The statue of the sea

O-office Architects (He Jianxiang & Jiang Ying),

Wu Siming,

Guangdong, China,


Dealing with a long history of fishing settlements near Shanwei, in Jinding Bay, He Jianxiang and Jiang Ying reflect on the significance of a monument in today’s China.

The statue of the sea

Writing about their studio’s philosophy, He Jianxiang and Jiang Ying state that they are in search of a new spatial paradigm between the demands of hyperurban development and local cultures. They focus their study on China, with its giant conurbations full of dehumanised structures on one hand and its traditions of construction, form and experience on the other. All their projects aim to synthesise, in the sense of creating architecture that is a vital concentration, places that are also signs, preventing land from being occupied by generic constructions which are all the same and infinitely repeatable, making for repeatable human lives.
We should therefore expect a form of architecture that breaks away from this continuity, interrupting the reiteration of vast housing complexes that are the same all over, erected exclusively for the purposes of real estate speculation. And we should not be surprised by a building such as the seaside chapel on Jinding Bay, a place of worship representing a sharp break with the buildings constructed for tourism and commercial development in recent decades to the west of Shanwei.

The architects say of the area that “Traces of tribal settlements of fishermen are found as early as the Neolithic era. The unique climate and geographical location have created a serene humanistic atmosphere and a natural scenery of mountains and seas.”Able to make a living from the sea, small communities cast down roots along the coast, and over the years these settlements grew from a series of villages to modern cities, where the economy continues to revolve around fishing. “These settlements were connected by primary roads to form a series of coastal village systems; together, hills along the coastal edge formed a unique cultural and geographical network, and built an organic agricultural and commercial system along the southeast coast of Guangdong,” explain the architects.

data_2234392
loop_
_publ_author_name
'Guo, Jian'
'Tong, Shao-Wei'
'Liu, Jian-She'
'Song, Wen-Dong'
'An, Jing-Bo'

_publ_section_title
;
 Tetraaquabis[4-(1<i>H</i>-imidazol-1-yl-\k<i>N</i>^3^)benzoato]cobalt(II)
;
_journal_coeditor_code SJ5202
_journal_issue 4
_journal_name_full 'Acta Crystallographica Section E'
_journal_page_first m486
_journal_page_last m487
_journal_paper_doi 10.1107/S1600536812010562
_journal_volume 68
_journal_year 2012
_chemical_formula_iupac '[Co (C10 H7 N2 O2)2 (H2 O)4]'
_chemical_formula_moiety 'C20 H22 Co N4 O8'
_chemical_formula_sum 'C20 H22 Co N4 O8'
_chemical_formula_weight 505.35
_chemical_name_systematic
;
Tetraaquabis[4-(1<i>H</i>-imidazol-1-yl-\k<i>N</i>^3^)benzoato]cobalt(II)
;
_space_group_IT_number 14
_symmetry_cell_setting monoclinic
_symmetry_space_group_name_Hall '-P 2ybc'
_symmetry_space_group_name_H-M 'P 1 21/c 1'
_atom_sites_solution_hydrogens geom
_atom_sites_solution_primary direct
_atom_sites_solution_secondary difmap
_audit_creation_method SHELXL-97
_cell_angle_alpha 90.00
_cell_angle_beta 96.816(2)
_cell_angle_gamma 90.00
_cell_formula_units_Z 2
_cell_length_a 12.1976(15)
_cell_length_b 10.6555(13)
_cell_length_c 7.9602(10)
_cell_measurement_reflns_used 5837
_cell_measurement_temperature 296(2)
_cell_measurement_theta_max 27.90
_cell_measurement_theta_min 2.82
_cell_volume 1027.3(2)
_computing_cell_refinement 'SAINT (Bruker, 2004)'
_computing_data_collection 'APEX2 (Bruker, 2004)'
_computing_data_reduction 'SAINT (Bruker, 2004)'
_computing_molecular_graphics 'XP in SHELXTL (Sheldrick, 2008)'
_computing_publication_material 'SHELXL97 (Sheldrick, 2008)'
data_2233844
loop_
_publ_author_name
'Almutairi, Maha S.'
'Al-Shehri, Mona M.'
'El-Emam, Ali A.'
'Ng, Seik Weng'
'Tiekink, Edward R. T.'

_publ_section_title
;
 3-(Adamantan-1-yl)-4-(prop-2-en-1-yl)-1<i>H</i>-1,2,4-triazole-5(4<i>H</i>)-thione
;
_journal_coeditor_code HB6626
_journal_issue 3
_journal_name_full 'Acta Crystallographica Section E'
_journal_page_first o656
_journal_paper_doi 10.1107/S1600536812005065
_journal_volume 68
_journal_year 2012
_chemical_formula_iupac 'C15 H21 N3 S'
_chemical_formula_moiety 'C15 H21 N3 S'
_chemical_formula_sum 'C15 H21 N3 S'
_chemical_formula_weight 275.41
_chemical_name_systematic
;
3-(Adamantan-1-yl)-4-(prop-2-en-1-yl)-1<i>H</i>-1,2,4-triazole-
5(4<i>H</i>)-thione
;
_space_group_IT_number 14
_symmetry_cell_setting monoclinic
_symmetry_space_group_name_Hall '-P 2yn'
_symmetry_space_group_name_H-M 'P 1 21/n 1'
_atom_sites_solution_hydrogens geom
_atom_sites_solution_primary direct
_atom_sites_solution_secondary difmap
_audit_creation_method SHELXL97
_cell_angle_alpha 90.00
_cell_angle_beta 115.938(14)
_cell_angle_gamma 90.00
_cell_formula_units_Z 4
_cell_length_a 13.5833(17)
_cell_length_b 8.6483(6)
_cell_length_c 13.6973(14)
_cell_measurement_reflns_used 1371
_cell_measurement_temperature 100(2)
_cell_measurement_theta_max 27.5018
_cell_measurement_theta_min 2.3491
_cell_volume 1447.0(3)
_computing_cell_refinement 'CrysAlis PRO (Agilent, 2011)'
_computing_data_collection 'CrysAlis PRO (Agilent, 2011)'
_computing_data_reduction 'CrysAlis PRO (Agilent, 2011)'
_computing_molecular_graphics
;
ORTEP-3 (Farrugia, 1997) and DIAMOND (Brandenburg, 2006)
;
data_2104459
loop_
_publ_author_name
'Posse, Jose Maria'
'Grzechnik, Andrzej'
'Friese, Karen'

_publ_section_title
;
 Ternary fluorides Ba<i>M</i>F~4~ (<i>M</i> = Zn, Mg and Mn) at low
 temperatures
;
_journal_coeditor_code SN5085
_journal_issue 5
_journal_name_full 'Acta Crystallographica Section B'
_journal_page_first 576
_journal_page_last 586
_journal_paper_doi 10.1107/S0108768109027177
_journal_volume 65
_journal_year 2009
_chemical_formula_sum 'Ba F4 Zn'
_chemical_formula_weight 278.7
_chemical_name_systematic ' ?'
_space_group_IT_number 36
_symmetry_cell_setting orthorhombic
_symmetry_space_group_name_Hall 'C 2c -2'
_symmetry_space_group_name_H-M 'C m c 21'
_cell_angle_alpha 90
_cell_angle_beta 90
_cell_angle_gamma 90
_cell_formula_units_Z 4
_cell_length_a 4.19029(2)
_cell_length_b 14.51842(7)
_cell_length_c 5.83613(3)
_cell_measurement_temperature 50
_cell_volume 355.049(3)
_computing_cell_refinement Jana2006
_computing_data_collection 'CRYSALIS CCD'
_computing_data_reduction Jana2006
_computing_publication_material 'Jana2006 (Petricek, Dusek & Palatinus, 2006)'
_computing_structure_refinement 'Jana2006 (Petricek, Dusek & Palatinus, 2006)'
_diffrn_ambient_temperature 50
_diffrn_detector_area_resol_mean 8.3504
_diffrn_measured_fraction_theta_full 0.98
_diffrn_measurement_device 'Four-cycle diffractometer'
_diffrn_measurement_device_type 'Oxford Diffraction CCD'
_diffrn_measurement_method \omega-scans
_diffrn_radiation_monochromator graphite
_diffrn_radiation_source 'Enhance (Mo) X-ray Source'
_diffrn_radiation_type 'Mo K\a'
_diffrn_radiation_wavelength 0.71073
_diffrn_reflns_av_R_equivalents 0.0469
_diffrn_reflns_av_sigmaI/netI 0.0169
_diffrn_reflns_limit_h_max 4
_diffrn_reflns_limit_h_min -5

But when the opportunity arose to exploit tourism resulting from the transformation of the coastline into an attraction for holiday-makers and the bigger cities invested new capital in these rural areas, the empty spaces historically formed between the coastal settlements and those further inland were occupied by residential towers and hotels of the type typically found in China’s high-density cities, triggering a new process of urbanisation.
In this environment, He Jianxiang and Jiang Ying were asked to design a chapel for ceremonial worship: an opportunity to break with the monotonous, indistinct scenario familiar to tourists.
The metaphor the project refers to is the lighthouse, paying tribute to the history of this narrow tongue of land, but its form defies description, recalling the prow of a vessel that has washed ashore, a set of unfurled sails, or an asymmetrical cross. The architects call it “the statue of the sea”.

The concrete structure, competing in scale with the tower blocks around it, has a clear glass wall facing the water built with a bold height to width ratio of almost 5:1. The sun’s rays are reflected in the pure white plastered walls by day, but in the evening the structure itself disappears, leaving only a vertical slit of light visible from a great distance. Stretching out perpendicular to the coastline, the chapel contains a ceremonial hall and a little courtyard which serves as an atrium. The floor plan recalls a cross with four arms, one of which is a 36-metre walkway extending from the chapel away from the sea, toward the city, over an allegorical body of water.
Tourists can use the chapel for prayer, or as a meeting-point and landmark on this long coastline. Some of them sit in the sand at its base, enjoying the shade, while others climb up it, exploring the views from its walls.

by Mara Corradi

Principal Architects: O-office Architects (He Jianxiang & Jiang Ying) www.o-officearch.com
Project Team: Cai Xinqian, Huang Chengqiang, Peng Weisen
Location: Shanwei City, Guangdong Province, China
Client: Shanwei Poly Real Estate Development Co., Ltd.
Gross Built Area: 384 m2
Lot size: about 2182 m2
Period: 2018 -2020
Structural Consultant: Lao Xiaojie, Sang Xiling
M.E. Consultant: Bun Cong M&E Design
Floodlight Consultant: BPI
Photographs: Wu Siming